When her phone rang at about 8:45 a.m. Wednesday and she saw Michael’s number on caller ID, Vicki Behenna momentarily held her breath.
“Your heart stops,” Behenna said of her anxiety at the moment.
Michael’s first parole hearing was Jan. 9 before the Army Clemency and Parole Board in Washington, D.C., and family members were expecting to hear the results within a couple of weeks.
Behenna, 30, was serving a 15-year sentence after being convicted of unpremeditated murder in the killing of an Iraqi national in 2008. The Edmond solider testified that he acted in self defense while on mission in Iraq.
Vicki picked up the phone and said, “What’s going on?”
Then Michael told his mother the words she longed to hear — he had been granted parole. He will be a free man on March 14. He learned the news in a letter delivered to him at Fort Leavenworth.
“I just started crying. I couldn’t stop,” the federal prosecutor said. “He said, ‘I love you. I love you guys.’ He sounded like he was in shock.”
Vicki said they had a 10- or 15-minute conversation. One of the last things he talked about was his concern for others incarcerated under similar unjust circumstances at the U.S. Disciplinary Barracks at Fort Leavenworth.
It’s not the first time he has spoken about the subject. Vicki said she is committed to doing what she can to help the others and their families.
During the fall of 2010, the Behenna’s organized a freedom ride for the Leavenworth 10 to raise awareness about their cases. In addition to Michael the members were at the time: Sgt. Evan Vela Carnahan; Pfc. Corey Clagett; Staff Sgt. Raymond Girouard; Master Sgt. John E. Hatley; Spec. William B. Hunsaker; Sgt. Larry Hutchins; Sgt. Michael Leahy; Sgt. 1st Class Joseph Mayo; and Sgt. Michael P. Williams. The Behennas said the men were decorated soldiers and Marines serving sentences between 10-40 years apiece.
Vicki said the family is thankful to all those who have showed various forms of support during the five-year-long legal process. Among them are members of the Edmond community including her church family, other Oklahomans, members of the Oklahoma congressional delegation and Oklahoma Gov. Mary Fallin.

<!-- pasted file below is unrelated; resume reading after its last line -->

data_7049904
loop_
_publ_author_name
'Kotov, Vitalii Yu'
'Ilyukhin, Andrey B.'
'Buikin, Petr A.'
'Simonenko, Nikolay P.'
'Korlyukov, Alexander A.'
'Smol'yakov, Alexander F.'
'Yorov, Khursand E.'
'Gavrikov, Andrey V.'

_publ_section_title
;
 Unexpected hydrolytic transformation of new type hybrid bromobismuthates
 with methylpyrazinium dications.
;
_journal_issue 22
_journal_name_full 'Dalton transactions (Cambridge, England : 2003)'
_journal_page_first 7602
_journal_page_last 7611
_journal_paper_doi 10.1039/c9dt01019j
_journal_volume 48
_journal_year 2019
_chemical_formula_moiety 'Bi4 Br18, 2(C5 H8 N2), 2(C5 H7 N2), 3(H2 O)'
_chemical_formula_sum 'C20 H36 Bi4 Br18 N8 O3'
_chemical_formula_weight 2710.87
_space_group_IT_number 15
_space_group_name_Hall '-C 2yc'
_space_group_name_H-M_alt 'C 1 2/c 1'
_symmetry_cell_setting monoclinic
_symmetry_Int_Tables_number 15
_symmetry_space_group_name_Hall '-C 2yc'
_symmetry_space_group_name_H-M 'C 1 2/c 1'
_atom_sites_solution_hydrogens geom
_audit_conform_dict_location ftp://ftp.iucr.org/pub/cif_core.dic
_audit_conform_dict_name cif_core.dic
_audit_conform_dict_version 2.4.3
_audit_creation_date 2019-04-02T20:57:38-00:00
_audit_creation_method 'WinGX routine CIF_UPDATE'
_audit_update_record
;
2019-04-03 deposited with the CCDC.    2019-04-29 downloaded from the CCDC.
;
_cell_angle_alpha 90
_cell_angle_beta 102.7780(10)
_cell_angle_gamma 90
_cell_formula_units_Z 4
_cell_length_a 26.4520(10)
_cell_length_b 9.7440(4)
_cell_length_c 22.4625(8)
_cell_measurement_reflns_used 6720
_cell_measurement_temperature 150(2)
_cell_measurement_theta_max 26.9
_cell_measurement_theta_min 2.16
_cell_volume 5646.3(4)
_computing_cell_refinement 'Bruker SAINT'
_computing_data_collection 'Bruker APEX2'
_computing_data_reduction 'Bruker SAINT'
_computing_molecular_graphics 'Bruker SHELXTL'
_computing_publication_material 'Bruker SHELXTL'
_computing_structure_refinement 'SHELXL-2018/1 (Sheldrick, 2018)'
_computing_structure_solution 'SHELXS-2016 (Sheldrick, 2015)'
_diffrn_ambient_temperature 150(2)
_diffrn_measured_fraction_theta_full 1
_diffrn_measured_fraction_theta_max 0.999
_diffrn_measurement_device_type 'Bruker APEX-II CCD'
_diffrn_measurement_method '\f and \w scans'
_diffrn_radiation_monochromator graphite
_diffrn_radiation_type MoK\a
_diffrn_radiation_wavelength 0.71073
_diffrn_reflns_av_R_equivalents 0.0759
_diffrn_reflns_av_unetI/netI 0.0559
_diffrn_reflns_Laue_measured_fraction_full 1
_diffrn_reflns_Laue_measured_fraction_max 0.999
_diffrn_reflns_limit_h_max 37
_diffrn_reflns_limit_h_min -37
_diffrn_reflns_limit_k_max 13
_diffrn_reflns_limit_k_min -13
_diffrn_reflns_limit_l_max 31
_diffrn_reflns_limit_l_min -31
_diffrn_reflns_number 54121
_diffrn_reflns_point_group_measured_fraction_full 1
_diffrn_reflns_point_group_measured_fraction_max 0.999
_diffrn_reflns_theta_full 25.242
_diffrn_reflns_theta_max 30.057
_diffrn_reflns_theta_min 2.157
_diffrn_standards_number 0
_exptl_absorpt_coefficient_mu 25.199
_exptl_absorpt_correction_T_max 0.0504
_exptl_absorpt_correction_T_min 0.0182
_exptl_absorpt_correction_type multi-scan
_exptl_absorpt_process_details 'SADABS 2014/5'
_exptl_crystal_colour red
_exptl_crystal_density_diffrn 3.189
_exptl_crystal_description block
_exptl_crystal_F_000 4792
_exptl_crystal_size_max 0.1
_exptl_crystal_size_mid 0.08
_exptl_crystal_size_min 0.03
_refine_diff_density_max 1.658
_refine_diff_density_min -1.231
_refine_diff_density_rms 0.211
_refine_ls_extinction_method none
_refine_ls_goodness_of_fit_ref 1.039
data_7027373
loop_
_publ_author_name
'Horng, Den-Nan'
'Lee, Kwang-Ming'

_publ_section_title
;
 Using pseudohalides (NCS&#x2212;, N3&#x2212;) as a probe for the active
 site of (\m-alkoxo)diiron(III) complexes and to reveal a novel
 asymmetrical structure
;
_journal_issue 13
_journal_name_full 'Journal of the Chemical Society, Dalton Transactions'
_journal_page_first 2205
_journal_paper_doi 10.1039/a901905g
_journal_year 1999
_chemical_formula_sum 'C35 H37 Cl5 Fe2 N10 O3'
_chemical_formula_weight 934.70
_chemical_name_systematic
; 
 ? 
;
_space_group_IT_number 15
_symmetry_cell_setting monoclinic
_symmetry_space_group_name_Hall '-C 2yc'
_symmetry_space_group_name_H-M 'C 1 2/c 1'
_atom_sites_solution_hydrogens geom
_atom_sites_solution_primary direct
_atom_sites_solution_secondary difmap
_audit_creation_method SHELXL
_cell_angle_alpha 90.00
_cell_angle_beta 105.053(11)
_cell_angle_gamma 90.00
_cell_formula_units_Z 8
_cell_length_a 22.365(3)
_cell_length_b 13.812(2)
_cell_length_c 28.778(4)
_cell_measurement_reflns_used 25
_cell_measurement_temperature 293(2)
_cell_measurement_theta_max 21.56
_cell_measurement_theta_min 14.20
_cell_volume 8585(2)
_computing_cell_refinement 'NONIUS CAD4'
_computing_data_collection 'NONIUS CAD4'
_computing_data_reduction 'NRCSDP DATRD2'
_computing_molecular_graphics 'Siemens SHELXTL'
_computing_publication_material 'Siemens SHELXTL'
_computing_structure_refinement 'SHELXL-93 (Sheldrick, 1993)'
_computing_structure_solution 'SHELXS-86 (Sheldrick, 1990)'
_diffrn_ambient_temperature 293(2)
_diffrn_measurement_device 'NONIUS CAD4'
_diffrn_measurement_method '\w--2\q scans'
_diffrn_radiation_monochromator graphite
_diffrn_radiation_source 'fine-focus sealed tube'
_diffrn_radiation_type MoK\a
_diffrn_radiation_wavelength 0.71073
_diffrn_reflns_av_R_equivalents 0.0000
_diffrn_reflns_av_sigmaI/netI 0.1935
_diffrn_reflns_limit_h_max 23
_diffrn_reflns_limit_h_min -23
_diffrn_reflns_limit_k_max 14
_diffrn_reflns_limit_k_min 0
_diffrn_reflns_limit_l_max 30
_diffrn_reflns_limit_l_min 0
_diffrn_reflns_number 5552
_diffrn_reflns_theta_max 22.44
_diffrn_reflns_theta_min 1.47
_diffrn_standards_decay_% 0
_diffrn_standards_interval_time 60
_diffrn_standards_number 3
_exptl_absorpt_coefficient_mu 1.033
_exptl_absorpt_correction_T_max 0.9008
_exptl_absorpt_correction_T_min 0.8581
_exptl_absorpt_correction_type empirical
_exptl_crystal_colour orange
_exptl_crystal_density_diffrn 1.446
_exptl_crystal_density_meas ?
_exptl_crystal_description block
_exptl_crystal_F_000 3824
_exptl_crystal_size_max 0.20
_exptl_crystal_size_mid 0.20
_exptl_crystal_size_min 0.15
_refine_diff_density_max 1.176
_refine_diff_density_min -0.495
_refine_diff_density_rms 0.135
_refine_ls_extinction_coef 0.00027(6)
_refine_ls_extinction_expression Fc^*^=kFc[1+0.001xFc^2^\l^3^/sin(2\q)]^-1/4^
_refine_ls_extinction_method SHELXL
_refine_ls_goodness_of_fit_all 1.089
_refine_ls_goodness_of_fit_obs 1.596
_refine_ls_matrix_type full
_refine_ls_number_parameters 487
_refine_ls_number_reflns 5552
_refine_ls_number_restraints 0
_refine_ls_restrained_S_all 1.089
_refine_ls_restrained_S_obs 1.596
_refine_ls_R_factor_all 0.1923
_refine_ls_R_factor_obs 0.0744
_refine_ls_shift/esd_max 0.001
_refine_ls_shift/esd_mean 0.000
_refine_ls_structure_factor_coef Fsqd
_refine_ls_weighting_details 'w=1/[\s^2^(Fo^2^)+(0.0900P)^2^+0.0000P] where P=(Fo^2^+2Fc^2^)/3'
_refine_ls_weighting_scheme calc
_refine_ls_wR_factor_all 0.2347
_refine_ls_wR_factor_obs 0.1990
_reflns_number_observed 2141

“I am glad this long ordeal has finally come to an end for Michael Behenna and his family,” Fallin said in a statement issued Wednesday. “Michael went to Iraq to serve his nation and to defend liberty both here and abroad. Instead, he found himself mourning the loss of his friends from the inside of a cell.
“I believe the Army acted appropriately and compassionately in offering him parole.”
Members of the Oklahoma congressional delegation united their efforts on behalf of Behenna and his family by sending letters of support to the U.S. Disciplinary Barracks and the U.S. Army Clemency and Parole Board asking for careful consideration of the facts and circumstances surrounding the case, as well as the behavior and progress Behenna made during incarceration.
“I am incredibly relieved that the Behenna family will finally be reunited with their son, Michael, after more than five years apart,” said U.S. Rep. James Lankford, R-Edmond. “Vicki and Scott Behenna have worked tirelessly to support their son. My staff and I have worked closely with the Army and members of the Oklahoma congressional delegation to ensure that we supported Michael and his family through the long, legal process. I will continue to lift them in my prayers as they move forward with the next chapter of their lives.”
At about 11 a.m. Wednesday, Shannon Whal, Michael Behenna’s longtime girlfriend, was anxiously awaiting to hear the sound of the man she had known since childhood and wanted to build a future around.
“I just lost it,” Whal said of her reaction when she heard the news. “It’s uncontrollable joy right now.”
In July 2008, the U.S. Army charged 1st Lt. Behenna with premeditated murder in the death of a purported Al Qaeda operative. The charge was amended to unpremeditated murder. Whal said the family is hoping to have Michael exonerated.
Without parole or a new trial, Behenna would have been freed when he is 40 years old, according to family members.
Houston attorney Jack Zimmermann, Behenna’s lead defense counsel during earlier portions of the military legal process, said the credit for the action belongs to Michael’s parents who never gave up. Zimmermann said he spoke to Vicki on the phone Wednesday morning. He described her as a very humble person.
“It’s a great day for the Behenna family,” Zimmermann said.
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